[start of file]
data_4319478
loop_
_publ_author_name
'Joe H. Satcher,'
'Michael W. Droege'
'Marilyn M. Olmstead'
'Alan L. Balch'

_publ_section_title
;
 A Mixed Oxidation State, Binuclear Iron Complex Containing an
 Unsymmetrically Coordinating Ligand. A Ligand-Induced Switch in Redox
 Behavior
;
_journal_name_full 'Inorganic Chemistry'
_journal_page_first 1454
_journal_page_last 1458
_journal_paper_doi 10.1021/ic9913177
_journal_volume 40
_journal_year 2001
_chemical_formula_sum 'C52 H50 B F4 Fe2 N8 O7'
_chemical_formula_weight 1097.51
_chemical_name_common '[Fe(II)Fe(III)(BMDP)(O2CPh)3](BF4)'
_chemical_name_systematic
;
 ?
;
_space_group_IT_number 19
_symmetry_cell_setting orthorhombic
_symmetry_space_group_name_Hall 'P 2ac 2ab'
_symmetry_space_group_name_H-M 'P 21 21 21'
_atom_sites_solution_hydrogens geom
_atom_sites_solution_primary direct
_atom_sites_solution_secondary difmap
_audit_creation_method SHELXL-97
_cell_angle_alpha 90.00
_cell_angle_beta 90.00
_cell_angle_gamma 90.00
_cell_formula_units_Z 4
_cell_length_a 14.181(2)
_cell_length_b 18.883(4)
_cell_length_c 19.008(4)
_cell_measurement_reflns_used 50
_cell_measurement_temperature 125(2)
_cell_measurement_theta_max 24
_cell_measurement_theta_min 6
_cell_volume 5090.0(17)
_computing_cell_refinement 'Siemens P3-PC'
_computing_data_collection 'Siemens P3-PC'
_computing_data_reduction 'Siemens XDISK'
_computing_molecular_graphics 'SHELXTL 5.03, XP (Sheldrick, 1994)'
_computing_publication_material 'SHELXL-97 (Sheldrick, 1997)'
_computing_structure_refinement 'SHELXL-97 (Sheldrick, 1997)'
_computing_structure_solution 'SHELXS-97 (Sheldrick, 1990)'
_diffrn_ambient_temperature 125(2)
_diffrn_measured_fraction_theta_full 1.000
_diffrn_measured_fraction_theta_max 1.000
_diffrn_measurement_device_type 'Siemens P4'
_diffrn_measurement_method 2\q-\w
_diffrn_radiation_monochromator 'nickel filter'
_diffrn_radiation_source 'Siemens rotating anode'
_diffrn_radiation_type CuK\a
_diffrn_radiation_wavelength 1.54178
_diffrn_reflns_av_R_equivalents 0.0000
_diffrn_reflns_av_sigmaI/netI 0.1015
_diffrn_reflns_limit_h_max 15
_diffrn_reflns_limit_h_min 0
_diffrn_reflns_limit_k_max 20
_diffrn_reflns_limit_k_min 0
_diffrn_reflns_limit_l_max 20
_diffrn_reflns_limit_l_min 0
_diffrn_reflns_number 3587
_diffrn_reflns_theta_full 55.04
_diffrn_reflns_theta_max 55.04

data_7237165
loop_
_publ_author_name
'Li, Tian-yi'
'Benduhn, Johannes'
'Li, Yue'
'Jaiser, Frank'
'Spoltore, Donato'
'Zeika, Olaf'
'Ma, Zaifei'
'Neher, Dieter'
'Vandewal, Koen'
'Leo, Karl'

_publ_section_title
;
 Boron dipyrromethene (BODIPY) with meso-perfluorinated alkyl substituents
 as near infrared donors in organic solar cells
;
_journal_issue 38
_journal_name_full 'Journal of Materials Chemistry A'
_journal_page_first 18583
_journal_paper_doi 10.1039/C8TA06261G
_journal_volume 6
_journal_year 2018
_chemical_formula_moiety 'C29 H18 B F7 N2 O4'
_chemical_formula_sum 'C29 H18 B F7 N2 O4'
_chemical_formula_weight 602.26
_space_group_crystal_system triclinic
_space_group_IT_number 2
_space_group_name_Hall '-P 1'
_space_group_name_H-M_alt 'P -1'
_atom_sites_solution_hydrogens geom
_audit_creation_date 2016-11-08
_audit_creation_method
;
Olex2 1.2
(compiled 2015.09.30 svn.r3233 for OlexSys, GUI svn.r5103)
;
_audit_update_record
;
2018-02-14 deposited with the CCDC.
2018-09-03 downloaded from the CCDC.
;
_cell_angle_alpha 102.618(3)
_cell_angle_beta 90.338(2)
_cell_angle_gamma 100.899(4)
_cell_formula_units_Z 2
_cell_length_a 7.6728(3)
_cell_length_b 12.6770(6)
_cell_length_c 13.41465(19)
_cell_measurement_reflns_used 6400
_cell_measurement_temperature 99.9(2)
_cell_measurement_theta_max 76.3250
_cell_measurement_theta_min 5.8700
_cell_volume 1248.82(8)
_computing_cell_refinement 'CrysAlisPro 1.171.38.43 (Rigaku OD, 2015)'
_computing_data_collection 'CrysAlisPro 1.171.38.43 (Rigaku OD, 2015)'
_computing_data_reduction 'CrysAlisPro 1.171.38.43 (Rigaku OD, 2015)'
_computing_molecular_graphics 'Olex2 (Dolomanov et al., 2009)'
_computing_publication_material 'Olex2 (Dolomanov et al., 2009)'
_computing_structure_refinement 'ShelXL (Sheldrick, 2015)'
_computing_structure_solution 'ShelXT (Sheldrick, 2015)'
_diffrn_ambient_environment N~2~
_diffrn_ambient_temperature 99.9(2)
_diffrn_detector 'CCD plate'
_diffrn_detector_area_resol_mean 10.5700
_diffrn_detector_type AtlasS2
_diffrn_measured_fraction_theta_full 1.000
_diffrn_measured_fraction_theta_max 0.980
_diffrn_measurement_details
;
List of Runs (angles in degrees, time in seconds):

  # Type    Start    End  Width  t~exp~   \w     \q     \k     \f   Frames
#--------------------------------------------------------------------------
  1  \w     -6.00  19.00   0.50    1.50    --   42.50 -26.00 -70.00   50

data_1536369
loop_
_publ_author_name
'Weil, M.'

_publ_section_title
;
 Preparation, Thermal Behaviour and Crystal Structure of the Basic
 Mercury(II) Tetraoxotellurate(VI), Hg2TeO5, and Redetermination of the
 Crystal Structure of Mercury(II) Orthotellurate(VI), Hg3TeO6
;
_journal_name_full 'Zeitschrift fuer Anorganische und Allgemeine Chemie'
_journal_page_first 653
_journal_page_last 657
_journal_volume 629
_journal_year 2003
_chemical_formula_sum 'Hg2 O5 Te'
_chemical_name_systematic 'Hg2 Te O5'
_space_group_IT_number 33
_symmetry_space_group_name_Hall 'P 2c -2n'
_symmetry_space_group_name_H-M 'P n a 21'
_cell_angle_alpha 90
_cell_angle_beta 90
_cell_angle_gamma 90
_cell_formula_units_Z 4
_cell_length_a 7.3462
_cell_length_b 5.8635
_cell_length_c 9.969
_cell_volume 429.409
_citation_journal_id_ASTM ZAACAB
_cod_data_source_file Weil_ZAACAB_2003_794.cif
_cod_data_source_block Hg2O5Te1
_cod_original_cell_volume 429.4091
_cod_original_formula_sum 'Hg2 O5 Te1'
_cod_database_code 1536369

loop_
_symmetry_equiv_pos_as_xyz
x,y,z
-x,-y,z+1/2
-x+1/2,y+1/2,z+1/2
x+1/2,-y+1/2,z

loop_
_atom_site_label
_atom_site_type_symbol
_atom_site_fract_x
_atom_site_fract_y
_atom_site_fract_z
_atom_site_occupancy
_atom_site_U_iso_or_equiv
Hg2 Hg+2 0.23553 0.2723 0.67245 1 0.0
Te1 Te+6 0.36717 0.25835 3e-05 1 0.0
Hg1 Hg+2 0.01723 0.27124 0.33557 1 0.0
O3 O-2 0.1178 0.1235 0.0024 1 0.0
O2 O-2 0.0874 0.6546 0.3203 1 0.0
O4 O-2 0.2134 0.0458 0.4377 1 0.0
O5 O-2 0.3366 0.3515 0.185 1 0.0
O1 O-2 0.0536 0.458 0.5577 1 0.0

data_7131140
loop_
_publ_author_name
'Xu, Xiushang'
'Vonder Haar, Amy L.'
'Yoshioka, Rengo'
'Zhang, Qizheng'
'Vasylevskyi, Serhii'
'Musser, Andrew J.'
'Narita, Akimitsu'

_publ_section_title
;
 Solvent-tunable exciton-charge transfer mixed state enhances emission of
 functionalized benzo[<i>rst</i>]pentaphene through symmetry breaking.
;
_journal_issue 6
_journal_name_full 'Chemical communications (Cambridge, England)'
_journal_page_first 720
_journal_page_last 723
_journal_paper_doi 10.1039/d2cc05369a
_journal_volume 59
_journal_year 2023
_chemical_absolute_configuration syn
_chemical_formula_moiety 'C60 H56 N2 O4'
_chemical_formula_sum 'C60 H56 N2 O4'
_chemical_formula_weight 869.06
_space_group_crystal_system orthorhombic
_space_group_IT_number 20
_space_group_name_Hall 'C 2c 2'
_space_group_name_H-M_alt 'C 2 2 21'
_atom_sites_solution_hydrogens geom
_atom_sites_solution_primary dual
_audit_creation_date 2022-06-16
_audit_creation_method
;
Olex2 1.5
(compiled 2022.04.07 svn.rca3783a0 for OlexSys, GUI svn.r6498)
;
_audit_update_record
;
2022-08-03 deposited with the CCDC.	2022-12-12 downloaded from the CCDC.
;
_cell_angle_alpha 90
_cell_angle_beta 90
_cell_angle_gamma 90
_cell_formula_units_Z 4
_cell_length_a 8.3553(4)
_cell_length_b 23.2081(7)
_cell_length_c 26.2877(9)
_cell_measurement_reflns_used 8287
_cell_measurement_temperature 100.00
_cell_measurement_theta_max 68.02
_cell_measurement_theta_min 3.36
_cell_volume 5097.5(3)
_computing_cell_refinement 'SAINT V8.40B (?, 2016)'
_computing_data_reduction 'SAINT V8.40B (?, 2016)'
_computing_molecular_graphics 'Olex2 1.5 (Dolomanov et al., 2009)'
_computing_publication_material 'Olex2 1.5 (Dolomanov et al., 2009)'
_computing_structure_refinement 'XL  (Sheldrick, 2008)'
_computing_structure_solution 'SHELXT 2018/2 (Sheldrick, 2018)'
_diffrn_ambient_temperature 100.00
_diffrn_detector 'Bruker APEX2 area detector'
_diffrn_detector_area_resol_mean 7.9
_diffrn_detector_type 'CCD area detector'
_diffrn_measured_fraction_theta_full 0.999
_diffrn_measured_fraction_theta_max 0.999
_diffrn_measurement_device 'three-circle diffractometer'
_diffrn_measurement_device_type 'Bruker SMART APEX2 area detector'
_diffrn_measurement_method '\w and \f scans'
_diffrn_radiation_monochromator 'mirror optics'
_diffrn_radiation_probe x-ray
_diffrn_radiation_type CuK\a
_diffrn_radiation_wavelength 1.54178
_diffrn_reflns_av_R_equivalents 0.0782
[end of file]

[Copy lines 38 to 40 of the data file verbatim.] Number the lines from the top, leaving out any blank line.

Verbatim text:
_cell_formula_units_Z 4
_cell_length_a 14.181(2)
_cell_length_b 18.883(4)